- Negotiating through politics to find the truth and keep an eye on results,
- Choosing between alternative sources of resourcing to fund the mechanism for addressing those 3 questions and
- Deliver through an expanded set of “others” with an expanded set of risks.
- Every CEO has to develop a strong team, they simply can’t afford to do it alone, like a small business person can; and they have to manage up to a board, which is non-existent in most small businesses.
- Finally every CEO is faced with what I call the “missionary challenge.” That is, they have an incumbent tribe or culture who has a customary, preferred world view and way of doing things, and yet they are hired to change things for the better. They are inevitably confronted with the need to change or “convert” the tribe on some degree to a changed world view, or culture, in order to meet the board’s expectations for results. The conversion isn’t complete until the existing culture has adopted the perspectives and processes the “new” CEO wishes them to embody and is delivering to an increased set of target outcomes. Piece of cake right? Hardly, but here’s where it gets even more interesting, at least to me.
Square Feedback Loops
CEOs, VPs, business owners tend to fail while often feeling like they are doing the right thing, making the right choice. I have seen multiple instances in which the CEO misses accurately executing the 4%, but at the same time, believing they absolutely have it dialed in. CEOs are especially prone to believe in and stick to their identification of the 4% drivers, and not adapt or revisit as they move forward, even when the results aren’t there to validate their point of view, style of leadership or business decisions. So what causes this big gap between internal perception (I’m doing the right thing), and external realities (it’s not working)?
Functionally I see executives develop this gap for a variety of reasons, but in each case they have a diminished ability to receive and integrate feedback that otherwise would help them make the corrections needed to be successful. I call this functioning with “Square Feedback Loops”.
Here’s what I mean by that. Think of a typical feedback loop, as being a circle, where you can hear and integrate feedback, regardless of which angle or position it’s coming from. As your ability to elicit and use feedback, (ex. from past success, fear, defensiveness, hubris, insensitivity, etc.) diminishes, your feedback loop begins to look like a square, where most feedback bounces off, unless it comes in at just the right angle. Often that means you only listen to feedback that is consistent with your current mind set, and fall into operating in an “echo chamber.”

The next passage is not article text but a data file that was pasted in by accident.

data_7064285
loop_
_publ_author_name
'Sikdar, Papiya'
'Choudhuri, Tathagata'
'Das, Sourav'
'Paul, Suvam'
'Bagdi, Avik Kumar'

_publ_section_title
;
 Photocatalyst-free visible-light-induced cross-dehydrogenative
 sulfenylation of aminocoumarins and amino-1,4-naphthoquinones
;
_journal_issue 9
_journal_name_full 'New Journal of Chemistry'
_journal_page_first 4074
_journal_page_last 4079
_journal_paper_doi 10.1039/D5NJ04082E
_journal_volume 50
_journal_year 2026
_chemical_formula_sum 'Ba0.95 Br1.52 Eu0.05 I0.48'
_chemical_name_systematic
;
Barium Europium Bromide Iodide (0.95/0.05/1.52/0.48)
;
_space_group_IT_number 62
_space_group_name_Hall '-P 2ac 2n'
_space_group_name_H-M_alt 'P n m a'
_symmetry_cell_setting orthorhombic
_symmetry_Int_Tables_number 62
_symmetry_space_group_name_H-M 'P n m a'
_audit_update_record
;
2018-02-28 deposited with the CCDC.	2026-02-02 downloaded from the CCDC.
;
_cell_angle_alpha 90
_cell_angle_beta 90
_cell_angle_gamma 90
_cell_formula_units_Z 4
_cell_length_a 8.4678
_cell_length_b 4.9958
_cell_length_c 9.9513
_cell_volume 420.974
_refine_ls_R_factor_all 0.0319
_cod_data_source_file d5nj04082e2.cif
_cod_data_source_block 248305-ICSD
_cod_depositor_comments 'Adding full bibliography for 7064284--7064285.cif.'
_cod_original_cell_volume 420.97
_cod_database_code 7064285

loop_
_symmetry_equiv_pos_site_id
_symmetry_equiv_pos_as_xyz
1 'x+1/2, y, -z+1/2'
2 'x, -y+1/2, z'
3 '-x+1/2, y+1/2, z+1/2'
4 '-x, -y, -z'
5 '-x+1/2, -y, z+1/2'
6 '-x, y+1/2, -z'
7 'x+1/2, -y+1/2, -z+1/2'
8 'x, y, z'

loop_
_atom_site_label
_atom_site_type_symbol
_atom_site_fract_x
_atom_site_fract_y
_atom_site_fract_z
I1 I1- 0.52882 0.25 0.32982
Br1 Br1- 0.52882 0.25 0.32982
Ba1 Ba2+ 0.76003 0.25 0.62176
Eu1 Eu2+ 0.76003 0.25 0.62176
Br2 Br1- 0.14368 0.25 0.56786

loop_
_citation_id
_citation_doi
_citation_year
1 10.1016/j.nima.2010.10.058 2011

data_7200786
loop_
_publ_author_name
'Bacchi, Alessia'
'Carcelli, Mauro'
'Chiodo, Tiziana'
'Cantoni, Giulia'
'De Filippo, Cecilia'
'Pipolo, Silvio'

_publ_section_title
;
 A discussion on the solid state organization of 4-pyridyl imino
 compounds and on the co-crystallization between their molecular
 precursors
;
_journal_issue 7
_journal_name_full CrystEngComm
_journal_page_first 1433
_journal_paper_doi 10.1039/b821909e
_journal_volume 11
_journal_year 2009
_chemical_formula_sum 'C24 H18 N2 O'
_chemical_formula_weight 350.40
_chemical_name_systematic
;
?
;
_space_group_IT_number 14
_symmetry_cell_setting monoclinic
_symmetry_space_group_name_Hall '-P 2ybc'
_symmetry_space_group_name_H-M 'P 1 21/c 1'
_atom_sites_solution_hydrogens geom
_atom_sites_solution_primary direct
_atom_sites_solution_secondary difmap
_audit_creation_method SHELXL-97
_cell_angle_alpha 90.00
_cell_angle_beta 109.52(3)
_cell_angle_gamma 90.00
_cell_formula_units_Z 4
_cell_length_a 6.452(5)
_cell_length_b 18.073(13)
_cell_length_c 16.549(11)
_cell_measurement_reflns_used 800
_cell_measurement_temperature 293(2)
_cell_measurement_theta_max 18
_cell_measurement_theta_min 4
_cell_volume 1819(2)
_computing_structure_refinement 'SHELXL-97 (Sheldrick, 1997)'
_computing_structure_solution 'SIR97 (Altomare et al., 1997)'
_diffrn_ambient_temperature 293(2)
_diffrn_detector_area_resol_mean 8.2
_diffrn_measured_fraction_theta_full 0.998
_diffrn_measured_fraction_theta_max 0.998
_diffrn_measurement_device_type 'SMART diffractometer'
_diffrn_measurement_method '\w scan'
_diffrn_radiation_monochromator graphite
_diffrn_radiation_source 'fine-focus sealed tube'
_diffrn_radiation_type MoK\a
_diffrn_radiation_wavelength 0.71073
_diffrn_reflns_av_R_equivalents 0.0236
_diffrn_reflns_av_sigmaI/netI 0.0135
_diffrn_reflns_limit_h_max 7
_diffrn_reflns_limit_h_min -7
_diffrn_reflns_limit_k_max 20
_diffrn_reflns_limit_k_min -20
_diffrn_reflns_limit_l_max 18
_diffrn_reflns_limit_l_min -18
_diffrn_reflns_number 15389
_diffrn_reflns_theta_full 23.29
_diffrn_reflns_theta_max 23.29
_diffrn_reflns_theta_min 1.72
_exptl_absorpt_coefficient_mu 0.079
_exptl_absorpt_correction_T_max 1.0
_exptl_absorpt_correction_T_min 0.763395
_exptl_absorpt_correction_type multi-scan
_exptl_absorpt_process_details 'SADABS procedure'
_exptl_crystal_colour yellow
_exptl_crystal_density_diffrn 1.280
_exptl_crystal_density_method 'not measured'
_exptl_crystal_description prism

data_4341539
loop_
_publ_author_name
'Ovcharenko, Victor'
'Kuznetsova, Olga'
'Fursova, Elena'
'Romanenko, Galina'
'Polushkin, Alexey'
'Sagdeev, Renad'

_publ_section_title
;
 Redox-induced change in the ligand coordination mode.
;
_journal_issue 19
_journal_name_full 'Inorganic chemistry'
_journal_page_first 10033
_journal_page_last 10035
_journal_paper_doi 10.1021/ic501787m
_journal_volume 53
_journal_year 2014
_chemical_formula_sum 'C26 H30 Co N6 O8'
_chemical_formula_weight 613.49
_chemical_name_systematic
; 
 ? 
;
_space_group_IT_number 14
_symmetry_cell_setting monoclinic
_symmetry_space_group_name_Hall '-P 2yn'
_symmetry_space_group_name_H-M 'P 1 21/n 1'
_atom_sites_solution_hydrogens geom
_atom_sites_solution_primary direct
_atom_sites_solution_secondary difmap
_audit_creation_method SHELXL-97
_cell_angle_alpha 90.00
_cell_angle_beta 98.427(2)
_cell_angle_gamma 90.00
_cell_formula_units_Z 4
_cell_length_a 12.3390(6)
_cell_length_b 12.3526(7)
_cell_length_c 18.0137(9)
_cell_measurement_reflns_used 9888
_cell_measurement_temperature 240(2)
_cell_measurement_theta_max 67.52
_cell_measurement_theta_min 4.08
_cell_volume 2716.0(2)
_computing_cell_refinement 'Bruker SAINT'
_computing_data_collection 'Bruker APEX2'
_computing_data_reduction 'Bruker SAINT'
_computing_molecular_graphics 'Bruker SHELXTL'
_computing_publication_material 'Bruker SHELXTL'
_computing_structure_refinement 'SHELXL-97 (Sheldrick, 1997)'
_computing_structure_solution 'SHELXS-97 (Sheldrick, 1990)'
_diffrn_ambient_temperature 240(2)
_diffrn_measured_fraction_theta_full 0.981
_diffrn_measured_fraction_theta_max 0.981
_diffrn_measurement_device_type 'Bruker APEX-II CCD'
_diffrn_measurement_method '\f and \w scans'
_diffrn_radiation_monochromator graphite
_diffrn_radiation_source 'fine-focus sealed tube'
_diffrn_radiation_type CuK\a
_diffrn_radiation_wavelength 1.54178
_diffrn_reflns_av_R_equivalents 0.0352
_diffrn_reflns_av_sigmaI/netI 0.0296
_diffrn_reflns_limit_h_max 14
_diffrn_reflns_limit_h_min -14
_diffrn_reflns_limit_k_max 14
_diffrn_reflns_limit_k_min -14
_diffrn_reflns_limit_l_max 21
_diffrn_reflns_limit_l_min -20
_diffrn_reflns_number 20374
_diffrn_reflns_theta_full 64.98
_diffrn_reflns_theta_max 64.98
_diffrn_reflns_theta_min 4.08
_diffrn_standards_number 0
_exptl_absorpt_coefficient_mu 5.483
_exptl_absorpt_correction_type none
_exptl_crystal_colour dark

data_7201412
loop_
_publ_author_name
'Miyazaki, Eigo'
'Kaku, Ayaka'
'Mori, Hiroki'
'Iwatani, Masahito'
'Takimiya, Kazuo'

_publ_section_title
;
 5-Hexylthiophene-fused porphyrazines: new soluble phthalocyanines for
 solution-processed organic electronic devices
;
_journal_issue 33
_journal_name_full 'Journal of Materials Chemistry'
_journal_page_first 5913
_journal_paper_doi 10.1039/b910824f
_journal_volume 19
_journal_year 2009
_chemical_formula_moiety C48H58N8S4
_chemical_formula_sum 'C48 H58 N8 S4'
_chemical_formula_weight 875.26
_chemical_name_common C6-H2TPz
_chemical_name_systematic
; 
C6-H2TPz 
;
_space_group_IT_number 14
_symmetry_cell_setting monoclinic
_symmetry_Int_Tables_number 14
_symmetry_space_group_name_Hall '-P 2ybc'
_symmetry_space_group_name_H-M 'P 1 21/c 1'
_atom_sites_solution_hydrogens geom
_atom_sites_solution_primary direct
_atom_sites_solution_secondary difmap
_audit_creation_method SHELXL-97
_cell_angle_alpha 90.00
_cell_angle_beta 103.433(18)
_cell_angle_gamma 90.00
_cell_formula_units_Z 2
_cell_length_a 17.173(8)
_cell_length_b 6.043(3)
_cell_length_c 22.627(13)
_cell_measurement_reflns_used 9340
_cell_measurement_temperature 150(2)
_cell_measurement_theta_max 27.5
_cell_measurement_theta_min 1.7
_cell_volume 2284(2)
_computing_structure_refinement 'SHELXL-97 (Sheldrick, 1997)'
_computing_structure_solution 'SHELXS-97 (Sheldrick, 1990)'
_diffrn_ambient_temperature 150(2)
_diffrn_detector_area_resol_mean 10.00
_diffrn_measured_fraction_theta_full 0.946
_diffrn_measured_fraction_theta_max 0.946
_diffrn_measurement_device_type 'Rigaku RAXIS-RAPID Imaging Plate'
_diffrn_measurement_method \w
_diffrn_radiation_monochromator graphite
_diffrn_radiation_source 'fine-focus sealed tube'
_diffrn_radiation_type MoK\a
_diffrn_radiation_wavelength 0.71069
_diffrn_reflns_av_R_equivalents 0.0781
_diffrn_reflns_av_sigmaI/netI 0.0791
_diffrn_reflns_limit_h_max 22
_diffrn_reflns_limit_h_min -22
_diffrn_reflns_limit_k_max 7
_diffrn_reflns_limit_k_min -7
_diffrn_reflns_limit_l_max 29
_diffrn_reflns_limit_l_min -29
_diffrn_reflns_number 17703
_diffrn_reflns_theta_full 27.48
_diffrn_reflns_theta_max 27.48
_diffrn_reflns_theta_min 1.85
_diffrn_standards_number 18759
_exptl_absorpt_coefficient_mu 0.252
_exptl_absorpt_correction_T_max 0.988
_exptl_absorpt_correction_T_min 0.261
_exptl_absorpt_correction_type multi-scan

Here’s a couple of examples, in hopes this will make it easier for us all to avoid them:
- We simply don’t prioritize or attend strongly enough to the 4%, putting our effort into other activities that are either more interesting, or less anxiety producing. It’s the new business person buying business cards, and renting an office, but not yet completing their research on the market. It’s the CEO who feels comfortable holding court in their office, in meetings and reviewing power points, or hiring or assigning another VP to handle that issue (even though the effort is going to fail because they are going up against much more powerful cultural forces). We ignore the warning signs in the feedback loop.
- We actively block or suppress the power of the feedback loop. Sometimes you can just avoid validating any your business assumptions before, during or after the failure completes itself. Sometimes we block it more deceptively by seeming to be receptive to feedback, but actually be impervious to it by one’s prodigious capability to rationalize, refute or intimidate other individuals from engaging with them in a feedback based course of action.
- The psychology of rationalization and defense mechanisms, as well as cognitive dissonance all buttress the practicality of how easy it is to avoid hearing (and responding) to what inevitably means a change in plan. It is extremely common to under-estimate the amount of challenges one will encounter in navigating through the series of changes needed in every improvement target or outcome. The feedback loops begins to generate signs that the process is more difficult than expected, the results more challenging to obtain, and then if we aren’t careful, our defense mechanisms step in to provide a comforting but false sense of being “right.” All three moves end in predictable failure.
Bottom Line: Want to ensure you avoid the most common reasons executives fail? Make sure you:
- Accurately execute on what represents the 4% of your scope of activities that are critical to your success.
- Excel at maintaining and responding to an active, diversified and accurate feedback loop.